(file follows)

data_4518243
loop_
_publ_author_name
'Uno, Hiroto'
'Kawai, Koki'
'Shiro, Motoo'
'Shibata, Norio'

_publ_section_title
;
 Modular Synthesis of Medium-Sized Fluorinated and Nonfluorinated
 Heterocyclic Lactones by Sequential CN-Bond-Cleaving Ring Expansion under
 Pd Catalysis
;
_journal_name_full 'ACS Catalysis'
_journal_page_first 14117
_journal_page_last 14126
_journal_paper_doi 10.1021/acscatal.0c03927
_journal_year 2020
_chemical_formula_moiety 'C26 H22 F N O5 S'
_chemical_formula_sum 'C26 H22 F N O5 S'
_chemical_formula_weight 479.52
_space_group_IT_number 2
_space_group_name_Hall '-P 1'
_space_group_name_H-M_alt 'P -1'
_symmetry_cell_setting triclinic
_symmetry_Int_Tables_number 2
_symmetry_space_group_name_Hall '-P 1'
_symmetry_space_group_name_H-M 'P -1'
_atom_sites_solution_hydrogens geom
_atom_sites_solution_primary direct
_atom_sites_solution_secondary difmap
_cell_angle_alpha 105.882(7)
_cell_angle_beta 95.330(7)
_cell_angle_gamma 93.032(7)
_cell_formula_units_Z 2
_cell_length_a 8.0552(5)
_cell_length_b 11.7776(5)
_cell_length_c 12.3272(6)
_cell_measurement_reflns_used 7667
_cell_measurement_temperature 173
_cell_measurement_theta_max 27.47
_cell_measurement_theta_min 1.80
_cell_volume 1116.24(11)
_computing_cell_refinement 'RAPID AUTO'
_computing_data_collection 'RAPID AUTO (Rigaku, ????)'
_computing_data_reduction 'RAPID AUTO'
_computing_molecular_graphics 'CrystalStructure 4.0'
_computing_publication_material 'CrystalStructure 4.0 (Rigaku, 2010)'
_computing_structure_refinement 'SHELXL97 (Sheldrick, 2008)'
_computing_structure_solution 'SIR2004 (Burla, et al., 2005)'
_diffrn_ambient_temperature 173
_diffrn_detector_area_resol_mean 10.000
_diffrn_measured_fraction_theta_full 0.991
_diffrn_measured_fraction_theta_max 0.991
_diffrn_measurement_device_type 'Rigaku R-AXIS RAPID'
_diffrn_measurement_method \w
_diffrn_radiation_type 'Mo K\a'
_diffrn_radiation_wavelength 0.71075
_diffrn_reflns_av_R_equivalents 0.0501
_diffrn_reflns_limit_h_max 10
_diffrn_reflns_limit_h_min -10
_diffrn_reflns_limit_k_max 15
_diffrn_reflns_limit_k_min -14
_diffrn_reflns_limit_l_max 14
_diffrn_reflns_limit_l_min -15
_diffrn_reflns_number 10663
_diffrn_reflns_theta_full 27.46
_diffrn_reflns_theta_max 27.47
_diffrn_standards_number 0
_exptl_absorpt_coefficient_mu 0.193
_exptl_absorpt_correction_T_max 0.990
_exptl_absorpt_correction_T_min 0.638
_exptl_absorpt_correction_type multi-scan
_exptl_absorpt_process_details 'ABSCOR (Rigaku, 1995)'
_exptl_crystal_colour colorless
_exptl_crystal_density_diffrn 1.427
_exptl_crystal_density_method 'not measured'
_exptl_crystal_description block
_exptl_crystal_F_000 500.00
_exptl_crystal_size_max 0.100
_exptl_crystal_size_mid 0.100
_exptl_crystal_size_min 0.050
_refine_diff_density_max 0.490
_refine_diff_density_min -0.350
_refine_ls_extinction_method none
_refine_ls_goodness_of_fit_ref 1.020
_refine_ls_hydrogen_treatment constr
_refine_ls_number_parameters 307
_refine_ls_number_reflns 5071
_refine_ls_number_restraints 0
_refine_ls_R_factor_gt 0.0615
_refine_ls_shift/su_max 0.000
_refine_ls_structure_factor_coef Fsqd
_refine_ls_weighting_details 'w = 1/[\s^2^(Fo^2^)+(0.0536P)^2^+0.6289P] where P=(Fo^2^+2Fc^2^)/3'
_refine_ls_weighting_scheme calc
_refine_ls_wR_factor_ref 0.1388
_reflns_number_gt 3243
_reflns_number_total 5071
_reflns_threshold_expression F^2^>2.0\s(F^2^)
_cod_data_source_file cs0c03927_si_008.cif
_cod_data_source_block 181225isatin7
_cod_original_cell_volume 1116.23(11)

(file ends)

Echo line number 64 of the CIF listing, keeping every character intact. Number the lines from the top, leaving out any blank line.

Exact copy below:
_diffrn_reflns_limit_l_max 14